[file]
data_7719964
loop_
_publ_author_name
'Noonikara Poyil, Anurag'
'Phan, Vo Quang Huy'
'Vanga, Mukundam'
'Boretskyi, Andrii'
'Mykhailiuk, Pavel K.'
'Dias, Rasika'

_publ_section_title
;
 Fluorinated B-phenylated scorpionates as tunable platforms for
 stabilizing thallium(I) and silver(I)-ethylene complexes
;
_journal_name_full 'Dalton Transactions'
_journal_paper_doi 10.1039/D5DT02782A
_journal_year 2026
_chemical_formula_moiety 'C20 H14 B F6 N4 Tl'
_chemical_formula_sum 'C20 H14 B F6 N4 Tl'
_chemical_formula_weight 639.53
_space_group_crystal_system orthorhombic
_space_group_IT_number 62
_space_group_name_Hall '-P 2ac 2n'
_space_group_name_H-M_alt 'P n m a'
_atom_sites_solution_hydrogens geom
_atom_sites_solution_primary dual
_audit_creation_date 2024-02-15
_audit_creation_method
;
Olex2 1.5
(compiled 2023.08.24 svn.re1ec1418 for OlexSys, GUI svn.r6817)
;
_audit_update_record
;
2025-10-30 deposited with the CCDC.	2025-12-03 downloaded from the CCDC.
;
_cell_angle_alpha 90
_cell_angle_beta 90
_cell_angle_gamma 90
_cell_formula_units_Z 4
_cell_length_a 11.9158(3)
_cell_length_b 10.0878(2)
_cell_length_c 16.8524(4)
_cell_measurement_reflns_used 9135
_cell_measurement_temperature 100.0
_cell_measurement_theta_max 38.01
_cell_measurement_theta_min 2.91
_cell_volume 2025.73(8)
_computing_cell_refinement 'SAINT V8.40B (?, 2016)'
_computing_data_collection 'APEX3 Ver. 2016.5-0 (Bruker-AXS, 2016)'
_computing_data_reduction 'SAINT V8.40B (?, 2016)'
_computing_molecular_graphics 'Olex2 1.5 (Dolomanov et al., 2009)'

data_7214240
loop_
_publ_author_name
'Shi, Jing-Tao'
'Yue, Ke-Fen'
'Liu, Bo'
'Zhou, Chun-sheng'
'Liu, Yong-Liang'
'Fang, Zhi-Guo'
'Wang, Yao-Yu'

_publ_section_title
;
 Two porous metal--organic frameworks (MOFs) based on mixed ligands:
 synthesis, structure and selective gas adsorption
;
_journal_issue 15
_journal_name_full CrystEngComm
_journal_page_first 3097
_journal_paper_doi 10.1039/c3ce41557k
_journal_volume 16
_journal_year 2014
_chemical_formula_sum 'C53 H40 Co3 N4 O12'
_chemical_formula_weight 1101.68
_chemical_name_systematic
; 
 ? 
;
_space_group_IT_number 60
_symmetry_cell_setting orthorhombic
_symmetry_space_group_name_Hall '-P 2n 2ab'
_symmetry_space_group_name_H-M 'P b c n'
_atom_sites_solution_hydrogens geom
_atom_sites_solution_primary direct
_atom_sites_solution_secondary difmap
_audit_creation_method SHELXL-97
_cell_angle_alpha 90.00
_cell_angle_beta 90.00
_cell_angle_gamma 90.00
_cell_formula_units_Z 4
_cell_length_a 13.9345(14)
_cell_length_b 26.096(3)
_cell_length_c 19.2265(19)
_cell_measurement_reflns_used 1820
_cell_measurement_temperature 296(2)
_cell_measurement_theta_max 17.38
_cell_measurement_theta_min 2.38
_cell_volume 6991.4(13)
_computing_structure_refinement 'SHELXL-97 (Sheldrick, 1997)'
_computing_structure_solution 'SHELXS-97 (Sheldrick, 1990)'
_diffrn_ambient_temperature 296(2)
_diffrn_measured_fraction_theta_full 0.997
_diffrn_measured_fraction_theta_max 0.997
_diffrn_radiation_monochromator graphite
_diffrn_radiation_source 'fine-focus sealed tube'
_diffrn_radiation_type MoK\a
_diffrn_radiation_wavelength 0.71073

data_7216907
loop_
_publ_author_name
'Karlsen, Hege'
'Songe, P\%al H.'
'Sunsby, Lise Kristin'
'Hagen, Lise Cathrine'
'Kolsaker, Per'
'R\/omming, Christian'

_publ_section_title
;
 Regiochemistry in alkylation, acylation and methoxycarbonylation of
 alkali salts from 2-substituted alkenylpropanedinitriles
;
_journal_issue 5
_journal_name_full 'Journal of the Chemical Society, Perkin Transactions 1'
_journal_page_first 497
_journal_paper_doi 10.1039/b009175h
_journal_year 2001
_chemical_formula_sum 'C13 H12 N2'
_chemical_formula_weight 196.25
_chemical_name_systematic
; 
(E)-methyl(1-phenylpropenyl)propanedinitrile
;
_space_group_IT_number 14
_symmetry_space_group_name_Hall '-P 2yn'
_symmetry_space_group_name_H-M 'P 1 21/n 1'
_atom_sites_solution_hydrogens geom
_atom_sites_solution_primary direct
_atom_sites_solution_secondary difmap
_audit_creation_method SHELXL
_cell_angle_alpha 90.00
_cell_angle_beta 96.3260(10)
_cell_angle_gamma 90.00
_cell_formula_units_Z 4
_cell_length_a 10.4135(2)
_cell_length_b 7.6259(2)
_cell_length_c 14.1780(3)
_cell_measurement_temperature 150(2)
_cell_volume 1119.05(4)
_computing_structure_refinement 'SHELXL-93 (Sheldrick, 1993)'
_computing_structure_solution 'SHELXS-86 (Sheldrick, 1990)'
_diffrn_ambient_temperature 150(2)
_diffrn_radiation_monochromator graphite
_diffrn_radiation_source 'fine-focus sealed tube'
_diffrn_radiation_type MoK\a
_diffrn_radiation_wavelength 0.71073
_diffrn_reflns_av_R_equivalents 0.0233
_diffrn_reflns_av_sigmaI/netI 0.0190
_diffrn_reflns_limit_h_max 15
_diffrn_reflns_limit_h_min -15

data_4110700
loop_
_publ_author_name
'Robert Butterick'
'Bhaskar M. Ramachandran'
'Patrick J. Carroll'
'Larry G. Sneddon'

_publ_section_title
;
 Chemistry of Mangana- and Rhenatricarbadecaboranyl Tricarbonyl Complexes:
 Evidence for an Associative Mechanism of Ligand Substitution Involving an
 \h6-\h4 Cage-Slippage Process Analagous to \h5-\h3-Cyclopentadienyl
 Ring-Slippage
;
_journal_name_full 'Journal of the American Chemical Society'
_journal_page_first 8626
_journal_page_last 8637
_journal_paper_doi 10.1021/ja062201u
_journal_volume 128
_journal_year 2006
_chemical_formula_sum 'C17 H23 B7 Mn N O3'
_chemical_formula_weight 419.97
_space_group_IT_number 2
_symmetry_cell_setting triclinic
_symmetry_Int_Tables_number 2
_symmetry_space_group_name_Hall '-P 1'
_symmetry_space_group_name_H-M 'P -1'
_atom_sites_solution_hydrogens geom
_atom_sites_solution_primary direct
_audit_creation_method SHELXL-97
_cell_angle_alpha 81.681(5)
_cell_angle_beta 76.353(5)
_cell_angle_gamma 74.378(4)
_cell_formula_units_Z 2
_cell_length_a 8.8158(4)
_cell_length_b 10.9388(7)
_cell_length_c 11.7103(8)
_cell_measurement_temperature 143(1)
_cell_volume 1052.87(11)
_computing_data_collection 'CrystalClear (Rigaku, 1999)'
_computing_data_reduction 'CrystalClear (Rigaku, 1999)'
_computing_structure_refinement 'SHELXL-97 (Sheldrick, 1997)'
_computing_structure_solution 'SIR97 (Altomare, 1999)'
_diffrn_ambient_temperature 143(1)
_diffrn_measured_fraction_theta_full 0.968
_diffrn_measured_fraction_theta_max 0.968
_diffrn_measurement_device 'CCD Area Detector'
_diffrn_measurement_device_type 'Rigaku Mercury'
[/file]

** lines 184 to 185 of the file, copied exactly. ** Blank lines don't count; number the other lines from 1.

_symmetry_cell_setting triclinic
_symmetry_Int_Tables_number 2